Imagine that, instead of turning a tap, you had to walk more than 10 miles every time you wanted water. And that you then had to descend into a crumbling pit dug in a dry riverbed, to scoop out dirty water with your bare hands, knowing that it could make you and your family sick.
In the drought-stricken areas of Africa where the charity Practical Action works, this is the fate of thousands of village women. They are also at risk of rape, attack by wild animals – or, in Sudan's Darfur region, where Practical Action was one of only a handful of aid organisations to remain throughout the conflict, death at the hands of marauding militias.
Even in Kenya, normally considered more stable, lingering drought in the northern Turkana region has led to violent clashes over water sources. No wonder that Eshe Emase, of Namoruputh village, said: "Every time I am forced to fetch water, my legs shake with fear." But women like her, whose men are often away seeking work, have no choice. If they bring back no water, their families face not only thirst but eventual starvation, because their animals would die.
Practical Action, which is being supported by The Independent on Sunday's Christmas Appeal, exists to find appropriate technological solutions for problems such as water supply. The answer for Namoruputh was brilliant in its simplicity: if climate change has left Turkana with too much sun and not enough water, use solar power to pump water up from underground reserves. The village now has a solar pump which brings up to 10,000 litres of water an hour from a 100m deep well, serving more than 10,500 people.
"We used to have regular cases of water-related disease, including diarrhoea and typhoid, but that's a thing of the past," said Mark Amojong, the village chief. Ms Emase and her children no longer have to spend two hours a day collecting water, carrying containers weighing 20kg over long distances. The children now go to school, and their mother can grow more food, such as cow peas, kale and pumpkins, for the family. "Soon I won't be going to the market to buy vegetables," she said. "I will be going to sell my own instead."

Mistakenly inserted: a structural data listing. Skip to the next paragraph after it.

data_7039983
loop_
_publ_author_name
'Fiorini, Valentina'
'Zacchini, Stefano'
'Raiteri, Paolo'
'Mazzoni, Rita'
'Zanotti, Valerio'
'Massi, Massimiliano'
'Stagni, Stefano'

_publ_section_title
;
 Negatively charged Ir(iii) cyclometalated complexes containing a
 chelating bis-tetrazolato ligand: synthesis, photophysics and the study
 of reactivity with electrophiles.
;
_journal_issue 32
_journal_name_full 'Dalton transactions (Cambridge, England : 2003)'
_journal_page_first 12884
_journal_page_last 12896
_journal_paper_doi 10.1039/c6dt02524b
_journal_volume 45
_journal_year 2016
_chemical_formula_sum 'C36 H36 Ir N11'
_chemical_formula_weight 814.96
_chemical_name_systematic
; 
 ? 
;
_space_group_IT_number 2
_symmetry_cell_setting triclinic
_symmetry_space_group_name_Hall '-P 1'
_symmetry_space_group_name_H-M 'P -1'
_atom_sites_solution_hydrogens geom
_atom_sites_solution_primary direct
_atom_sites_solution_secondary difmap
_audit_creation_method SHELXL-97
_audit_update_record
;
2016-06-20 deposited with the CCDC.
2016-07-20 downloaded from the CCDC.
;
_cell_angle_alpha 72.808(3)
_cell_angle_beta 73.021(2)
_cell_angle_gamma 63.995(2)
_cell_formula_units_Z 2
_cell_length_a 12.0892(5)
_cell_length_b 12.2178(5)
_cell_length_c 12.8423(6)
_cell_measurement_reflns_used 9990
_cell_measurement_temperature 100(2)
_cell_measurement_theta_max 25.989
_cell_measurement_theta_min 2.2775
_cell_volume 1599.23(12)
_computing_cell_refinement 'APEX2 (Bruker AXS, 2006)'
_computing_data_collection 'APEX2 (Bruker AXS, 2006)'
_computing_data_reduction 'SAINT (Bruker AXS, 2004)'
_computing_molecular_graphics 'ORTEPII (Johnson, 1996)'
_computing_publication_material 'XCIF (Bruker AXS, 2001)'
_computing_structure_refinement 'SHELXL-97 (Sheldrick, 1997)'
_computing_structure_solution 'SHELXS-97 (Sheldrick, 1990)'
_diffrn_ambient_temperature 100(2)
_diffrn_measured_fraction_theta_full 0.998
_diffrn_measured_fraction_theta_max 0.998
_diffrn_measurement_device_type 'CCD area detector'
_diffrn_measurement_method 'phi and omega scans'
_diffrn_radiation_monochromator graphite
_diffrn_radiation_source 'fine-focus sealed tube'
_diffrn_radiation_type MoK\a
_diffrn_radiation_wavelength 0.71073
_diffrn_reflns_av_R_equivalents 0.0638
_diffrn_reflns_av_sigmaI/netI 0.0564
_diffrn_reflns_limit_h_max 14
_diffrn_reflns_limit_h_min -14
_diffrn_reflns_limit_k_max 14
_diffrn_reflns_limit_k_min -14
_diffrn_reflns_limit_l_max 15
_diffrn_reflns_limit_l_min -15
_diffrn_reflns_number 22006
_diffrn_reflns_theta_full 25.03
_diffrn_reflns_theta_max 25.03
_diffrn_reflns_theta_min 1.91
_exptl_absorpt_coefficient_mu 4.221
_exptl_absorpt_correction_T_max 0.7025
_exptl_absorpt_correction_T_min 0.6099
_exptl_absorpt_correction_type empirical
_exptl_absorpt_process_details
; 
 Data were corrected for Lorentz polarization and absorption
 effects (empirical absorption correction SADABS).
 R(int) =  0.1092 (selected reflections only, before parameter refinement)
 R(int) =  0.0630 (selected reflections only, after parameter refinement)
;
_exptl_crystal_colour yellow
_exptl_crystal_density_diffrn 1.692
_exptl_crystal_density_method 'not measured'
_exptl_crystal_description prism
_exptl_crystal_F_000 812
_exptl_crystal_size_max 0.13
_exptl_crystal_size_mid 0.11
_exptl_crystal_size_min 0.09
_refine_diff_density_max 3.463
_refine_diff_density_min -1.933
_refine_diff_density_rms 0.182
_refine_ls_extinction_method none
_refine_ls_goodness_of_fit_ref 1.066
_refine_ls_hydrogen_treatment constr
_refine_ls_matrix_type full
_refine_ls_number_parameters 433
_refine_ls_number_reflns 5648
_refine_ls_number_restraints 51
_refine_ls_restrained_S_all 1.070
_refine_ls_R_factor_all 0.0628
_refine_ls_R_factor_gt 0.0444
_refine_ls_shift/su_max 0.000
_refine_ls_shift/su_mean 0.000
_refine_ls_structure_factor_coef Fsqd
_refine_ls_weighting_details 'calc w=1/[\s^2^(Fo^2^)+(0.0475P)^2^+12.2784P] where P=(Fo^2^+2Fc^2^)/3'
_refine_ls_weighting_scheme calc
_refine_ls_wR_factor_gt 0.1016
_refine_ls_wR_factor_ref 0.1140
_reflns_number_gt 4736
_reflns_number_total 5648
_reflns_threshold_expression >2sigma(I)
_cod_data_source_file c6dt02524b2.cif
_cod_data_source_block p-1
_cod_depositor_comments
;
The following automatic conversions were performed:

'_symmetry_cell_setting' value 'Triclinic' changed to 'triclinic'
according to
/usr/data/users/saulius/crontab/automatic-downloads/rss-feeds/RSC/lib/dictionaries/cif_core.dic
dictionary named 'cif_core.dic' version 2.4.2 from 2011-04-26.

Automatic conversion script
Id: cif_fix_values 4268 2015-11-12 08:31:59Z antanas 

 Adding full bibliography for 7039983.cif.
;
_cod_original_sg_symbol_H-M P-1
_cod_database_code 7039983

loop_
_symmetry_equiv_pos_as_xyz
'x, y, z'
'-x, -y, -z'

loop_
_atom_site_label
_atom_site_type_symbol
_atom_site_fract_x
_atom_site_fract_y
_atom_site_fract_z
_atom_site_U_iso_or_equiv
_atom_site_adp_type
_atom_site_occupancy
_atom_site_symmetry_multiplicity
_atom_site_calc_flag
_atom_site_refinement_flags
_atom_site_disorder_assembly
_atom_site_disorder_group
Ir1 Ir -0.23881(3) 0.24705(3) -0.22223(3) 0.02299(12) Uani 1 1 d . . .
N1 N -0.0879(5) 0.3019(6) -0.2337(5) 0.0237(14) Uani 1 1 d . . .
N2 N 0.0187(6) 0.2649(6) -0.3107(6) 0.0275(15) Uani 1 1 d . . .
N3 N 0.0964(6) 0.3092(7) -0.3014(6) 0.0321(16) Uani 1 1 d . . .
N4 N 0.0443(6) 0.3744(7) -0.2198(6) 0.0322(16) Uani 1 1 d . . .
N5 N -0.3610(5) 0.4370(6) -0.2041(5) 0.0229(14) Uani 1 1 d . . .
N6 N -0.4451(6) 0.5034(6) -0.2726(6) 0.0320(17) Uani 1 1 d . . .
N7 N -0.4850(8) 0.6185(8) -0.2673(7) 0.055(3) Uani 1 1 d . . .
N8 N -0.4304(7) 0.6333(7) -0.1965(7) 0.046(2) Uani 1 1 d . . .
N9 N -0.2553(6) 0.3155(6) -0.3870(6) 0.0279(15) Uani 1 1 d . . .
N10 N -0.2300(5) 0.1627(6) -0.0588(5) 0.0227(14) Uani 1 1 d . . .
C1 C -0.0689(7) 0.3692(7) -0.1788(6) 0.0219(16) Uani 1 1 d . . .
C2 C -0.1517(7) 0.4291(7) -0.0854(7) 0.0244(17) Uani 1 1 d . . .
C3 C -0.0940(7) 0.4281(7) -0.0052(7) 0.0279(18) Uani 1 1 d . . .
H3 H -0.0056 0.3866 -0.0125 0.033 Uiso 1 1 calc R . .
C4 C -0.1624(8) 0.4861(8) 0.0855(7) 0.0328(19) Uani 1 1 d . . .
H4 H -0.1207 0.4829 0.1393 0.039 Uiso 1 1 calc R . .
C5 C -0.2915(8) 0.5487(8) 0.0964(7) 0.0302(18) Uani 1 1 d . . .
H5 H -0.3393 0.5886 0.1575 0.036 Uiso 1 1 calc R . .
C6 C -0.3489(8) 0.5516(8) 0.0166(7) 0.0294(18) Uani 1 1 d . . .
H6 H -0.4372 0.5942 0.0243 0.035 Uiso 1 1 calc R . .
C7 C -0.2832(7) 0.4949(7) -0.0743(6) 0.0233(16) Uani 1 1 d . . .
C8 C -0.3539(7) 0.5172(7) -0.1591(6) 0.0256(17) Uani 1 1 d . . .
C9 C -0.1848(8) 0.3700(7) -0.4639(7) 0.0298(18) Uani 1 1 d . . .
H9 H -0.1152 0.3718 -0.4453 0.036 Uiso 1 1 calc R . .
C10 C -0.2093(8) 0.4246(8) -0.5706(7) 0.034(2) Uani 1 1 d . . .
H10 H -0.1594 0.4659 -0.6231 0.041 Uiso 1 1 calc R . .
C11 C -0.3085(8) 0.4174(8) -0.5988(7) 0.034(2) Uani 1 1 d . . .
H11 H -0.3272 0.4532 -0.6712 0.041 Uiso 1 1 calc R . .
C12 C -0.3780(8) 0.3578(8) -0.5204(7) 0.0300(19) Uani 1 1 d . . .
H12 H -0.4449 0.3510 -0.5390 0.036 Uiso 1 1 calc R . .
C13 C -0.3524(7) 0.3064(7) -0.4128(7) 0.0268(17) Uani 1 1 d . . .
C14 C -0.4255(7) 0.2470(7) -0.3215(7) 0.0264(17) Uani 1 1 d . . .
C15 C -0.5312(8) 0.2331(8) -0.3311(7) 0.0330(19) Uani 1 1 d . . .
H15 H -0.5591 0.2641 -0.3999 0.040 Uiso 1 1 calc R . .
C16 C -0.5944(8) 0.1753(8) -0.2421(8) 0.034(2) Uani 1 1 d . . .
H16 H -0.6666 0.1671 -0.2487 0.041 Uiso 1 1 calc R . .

While the initial investment in solar pumping, at nearly £7,700, is relatively expensive, that is only 74p a person. Practical Action makes sure that local people are trained to keep the system running for as long as 25 years.
Many of the charity's techniques are as cheap as they are ingenious. In Sudan, where fresh food quickly perishes in the blinding heat, the charity has devised an earthenware "fridge" called a zeer pot, which can keep 12kg of produce fresh for up to three weeks. A small clay pot is fitted inside a larger one, with a layer of wet sand in between. Fruit and vegetables are stored in the inner pot, which is covered with a damp cloth and left in a very dry, ventilated place. As the moisture evaporates, the temperature in the inner container falls several degrees, preserving the contents. The improvement in diets is dramatic. The zeer pots cost just £12.50 to make.
No people are more vulnerable than those who have lost their land because of drought. Living in camps, dependent on food handouts, they are easy prey for armed groups. Yet with help from Practical Action, communities across Sudan have built dams to capture such rain as does fall, enabling thousands to stay on the land and improve their lives. Many can now eat three meals a day.
Lubna Mohammed Adam, who lost her husband in the Darfur conflict, helped carry blocks of stone to build a dam near her village of Abu Degaise. "Now there is water where there was none," she said. She can grow sorghum, watermelon and cucumber – some to eat, some to sell. One of her neighbours, Mohammed Yahya Mohammed, said people could previously grow crops for only four months of the year, and had to migrate to the capital, Khartoum, in the summer to look for work. Since the dam was built, the growing season had doubled to eight months, transforming the community.
In eastern Sudan, Mohammed Nor faced leaving the farm that had supported the family in the time of his father and grandfather, but another dam, built with Practical Action's help, saved their way of life. "For too long we felt forgotten," he said. "I was determined that my family wouldn't move, but we were struggling to find a way to survive. Now we are farming, growing crops to sell at market: we can rely on ourselves."
These people are testimony to the effectiveness of Practical Action's methods. Your donations to the IoS Christmas Appeal will enable the charity to deliver direct help where it is needed most.
What your money can buy
You could help transform poor families' lives. So please, give whatever you can to help lift more people out of poverty today.
£60 helps 80 people get clean water from a solar-powered pump.
£125 buys ploughs and tools for a community to irrigate their land.
£200 pays for zeer pots for 16 families.
£570 could purchase two sets of sluice gates for earth dams.
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